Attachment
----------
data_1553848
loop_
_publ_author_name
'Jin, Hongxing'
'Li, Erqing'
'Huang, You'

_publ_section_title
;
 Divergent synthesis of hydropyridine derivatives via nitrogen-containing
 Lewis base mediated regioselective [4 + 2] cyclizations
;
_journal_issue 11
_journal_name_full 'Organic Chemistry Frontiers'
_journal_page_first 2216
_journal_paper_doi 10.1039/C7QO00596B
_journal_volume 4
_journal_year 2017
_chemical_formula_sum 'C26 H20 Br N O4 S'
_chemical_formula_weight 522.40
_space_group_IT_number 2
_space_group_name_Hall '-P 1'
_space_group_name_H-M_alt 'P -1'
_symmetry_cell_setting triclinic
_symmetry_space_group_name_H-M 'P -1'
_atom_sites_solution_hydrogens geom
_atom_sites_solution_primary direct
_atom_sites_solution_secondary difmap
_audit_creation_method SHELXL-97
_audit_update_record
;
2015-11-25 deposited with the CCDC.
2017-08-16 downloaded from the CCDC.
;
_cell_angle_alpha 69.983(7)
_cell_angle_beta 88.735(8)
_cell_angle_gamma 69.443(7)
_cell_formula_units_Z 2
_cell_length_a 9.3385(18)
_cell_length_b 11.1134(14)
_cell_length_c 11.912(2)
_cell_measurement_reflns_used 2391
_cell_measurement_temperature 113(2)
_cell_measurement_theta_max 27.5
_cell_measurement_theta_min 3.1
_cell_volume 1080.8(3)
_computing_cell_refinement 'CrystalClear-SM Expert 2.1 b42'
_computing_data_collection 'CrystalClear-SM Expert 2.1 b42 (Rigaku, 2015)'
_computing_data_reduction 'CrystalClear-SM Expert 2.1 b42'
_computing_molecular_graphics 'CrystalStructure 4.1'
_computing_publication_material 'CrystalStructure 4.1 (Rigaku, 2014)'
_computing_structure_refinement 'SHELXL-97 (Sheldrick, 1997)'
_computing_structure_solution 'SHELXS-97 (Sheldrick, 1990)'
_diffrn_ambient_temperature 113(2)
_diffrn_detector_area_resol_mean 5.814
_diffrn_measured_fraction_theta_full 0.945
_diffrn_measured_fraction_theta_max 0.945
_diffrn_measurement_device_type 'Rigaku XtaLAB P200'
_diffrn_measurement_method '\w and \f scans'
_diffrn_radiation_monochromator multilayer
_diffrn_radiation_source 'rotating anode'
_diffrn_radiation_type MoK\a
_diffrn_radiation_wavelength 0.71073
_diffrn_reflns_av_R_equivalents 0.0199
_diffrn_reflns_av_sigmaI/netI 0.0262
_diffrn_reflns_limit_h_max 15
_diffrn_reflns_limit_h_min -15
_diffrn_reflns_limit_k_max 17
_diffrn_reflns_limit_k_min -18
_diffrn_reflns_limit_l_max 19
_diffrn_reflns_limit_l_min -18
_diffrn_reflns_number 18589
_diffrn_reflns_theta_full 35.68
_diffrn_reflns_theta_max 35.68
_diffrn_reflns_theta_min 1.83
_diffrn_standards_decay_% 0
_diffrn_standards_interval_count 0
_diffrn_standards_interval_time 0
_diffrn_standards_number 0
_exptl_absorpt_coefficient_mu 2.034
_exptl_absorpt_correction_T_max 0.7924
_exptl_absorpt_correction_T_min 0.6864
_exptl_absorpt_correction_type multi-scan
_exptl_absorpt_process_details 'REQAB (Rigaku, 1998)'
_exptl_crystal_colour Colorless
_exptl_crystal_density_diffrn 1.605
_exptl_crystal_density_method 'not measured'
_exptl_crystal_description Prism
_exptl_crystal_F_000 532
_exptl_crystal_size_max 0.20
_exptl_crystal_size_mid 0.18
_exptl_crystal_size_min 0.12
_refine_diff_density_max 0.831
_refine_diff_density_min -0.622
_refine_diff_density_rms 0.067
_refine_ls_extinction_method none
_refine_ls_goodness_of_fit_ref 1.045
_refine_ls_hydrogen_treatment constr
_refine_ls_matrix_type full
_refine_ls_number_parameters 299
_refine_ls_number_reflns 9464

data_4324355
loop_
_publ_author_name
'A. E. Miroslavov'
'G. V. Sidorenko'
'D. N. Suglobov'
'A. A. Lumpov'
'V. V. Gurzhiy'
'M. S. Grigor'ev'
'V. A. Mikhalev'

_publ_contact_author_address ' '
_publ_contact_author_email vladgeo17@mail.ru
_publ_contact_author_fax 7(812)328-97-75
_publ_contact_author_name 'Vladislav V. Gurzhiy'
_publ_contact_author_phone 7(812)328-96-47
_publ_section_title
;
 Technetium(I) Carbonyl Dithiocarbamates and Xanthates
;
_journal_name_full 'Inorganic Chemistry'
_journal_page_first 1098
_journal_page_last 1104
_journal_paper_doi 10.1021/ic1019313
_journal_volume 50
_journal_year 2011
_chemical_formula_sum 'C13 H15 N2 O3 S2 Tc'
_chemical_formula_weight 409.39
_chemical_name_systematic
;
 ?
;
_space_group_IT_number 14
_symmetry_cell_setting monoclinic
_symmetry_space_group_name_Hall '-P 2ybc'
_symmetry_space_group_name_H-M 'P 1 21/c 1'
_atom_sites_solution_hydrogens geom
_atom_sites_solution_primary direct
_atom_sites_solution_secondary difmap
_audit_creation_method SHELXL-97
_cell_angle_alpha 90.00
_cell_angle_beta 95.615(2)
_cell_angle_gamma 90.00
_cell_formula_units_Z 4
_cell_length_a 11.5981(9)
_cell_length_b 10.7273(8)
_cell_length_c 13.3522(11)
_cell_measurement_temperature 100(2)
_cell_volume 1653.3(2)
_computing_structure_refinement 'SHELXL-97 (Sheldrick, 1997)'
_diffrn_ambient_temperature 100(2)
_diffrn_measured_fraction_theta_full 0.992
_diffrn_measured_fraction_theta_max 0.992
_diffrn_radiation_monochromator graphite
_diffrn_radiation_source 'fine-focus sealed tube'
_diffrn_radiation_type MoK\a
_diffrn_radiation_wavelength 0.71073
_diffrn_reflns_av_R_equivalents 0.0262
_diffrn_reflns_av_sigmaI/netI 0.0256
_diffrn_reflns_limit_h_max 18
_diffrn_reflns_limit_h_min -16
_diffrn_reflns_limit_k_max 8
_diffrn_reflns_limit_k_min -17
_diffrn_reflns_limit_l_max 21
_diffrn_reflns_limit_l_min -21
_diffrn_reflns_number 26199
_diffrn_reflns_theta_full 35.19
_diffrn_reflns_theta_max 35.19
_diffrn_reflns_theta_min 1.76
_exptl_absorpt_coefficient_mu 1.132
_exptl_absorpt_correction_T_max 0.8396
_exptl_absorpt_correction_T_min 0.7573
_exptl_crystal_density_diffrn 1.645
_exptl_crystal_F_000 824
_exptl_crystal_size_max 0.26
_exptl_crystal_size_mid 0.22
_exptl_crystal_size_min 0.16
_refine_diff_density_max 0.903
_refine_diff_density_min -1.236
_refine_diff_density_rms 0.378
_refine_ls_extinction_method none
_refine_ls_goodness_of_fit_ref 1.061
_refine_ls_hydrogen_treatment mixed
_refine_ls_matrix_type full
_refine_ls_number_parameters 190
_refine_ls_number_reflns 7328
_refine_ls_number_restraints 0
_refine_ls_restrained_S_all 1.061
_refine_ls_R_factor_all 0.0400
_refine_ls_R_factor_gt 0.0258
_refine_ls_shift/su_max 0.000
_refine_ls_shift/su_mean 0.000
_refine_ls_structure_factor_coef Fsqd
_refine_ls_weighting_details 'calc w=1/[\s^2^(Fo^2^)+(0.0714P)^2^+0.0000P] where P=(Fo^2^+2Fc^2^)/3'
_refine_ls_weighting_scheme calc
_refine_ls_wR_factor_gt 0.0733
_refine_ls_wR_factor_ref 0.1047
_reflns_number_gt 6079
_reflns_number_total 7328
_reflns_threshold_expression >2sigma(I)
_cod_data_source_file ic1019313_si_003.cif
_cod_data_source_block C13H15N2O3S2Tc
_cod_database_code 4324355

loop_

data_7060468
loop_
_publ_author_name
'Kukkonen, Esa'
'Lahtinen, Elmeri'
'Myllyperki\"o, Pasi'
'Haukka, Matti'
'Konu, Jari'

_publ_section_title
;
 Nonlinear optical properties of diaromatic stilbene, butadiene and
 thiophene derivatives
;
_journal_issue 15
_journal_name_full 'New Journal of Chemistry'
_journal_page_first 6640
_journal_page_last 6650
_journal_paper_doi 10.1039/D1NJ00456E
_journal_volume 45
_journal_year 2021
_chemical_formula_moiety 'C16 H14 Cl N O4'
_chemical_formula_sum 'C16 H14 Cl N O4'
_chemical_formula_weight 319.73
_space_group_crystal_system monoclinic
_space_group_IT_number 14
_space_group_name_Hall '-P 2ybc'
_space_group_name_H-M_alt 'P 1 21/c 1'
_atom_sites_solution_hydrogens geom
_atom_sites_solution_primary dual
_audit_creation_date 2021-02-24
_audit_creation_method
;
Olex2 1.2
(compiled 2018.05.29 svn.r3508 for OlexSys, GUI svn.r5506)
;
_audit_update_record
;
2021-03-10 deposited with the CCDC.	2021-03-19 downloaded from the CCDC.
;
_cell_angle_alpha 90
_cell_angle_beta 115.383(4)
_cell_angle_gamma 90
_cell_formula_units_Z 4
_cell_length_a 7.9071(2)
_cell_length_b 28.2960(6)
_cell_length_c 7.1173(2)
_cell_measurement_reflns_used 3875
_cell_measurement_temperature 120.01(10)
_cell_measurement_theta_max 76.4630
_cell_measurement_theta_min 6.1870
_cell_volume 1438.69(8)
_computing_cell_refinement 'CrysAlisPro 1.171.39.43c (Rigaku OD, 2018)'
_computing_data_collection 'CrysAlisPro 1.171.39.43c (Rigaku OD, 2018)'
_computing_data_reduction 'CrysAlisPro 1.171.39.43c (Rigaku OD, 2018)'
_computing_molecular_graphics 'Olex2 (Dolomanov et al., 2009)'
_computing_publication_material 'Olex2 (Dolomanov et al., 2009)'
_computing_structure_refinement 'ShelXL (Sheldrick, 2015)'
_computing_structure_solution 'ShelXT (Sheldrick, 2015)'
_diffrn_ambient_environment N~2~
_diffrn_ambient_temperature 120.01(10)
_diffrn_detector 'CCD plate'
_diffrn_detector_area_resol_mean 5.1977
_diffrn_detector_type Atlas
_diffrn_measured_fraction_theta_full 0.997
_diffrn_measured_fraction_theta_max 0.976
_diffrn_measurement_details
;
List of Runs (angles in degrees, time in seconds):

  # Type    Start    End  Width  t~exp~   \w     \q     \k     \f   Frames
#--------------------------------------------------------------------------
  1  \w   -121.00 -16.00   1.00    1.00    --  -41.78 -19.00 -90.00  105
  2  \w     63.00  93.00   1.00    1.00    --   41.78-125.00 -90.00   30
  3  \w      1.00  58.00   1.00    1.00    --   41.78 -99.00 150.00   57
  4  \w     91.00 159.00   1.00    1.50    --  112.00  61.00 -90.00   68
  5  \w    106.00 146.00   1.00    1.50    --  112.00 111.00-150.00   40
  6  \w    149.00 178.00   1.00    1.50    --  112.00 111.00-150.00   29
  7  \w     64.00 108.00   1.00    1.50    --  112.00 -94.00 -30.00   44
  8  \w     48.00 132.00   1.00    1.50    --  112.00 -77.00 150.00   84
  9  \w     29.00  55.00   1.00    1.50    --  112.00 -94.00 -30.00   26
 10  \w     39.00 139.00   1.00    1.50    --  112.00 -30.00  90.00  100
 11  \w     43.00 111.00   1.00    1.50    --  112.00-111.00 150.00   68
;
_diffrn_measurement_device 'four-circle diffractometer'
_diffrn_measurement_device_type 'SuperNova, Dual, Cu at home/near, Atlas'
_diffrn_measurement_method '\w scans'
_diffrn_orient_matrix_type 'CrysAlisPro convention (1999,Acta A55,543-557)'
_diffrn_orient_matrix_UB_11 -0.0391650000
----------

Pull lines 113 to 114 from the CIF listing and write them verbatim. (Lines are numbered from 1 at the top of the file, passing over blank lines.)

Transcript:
_publ_contact_author_fax 7(812)328-97-75
_publ_contact_author_name 'Vladislav V. Gurzhiy'